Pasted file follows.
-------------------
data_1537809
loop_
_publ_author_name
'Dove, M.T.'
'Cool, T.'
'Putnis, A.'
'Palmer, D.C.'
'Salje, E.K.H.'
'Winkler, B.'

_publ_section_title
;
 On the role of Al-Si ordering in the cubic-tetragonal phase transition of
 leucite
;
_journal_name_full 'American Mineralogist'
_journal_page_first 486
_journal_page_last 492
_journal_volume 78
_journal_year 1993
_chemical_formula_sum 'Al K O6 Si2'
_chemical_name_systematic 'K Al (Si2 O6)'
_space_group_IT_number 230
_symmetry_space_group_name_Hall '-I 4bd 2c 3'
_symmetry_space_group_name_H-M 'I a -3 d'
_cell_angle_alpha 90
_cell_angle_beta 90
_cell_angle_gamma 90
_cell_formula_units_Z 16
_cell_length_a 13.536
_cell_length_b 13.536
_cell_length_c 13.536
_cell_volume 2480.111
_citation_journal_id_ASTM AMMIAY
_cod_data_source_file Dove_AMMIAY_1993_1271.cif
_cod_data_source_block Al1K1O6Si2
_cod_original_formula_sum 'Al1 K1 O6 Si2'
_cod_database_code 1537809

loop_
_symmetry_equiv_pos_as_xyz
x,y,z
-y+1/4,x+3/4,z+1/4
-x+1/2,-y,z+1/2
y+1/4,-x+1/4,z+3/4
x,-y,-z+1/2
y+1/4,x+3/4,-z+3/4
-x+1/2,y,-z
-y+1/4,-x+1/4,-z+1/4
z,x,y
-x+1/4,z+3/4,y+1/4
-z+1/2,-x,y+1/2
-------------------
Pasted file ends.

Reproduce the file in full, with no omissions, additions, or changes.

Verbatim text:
data_1537809
loop_
_publ_author_name
'Dove, M.T.'
'Cool, T.'
'Putnis, A.'
'Palmer, D.C.'
'Salje, E.K.H.'
'Winkler, B.'

_publ_section_title
;
 On the role of Al-Si ordering in the cubic-tetragonal phase transition of
 leucite
;
_journal_name_full 'American Mineralogist'
_journal_page_first 486
_journal_page_last 492
_journal_volume 78
_journal_year 1993
_chemical_formula_sum 'Al K O6 Si2'
_chemical_name_systematic 'K Al (Si2 O6)'
_space_group_IT_number 230
_symmetry_space_group_name_Hall '-I 4bd 2c 3'
_symmetry_space_group_name_H-M 'I a -3 d'
_cell_angle_alpha 90
_cell_angle_beta 90
_cell_angle_gamma 90
_cell_formula_units_Z 16
_cell_length_a 13.536
_cell_length_b 13.536
_cell_length_c 13.536
_cell_volume 2480.111
_citation_journal_id_ASTM AMMIAY
_cod_data_source_file Dove_AMMIAY_1993_1271.cif
_cod_data_source_block Al1K1O6Si2
_cod_original_formula_sum 'Al1 K1 O6 Si2'
_cod_database_code 1537809

loop_
_symmetry_equiv_pos_as_xyz
x,y,z
-y+1/4,x+3/4,z+1/4
-x+1/2,-y,z+1/2
y+1/4,-x+1/4,z+3/4
x,-y,-z+1/2
y+1/4,x+3/4,-z+3/4
-x+1/2,y,-z
-y+1/4,-x+1/4,-z+1/4
z,x,y
-x+1/4,z+3/4,y+1/4
-z+1/2,-x,y+1/2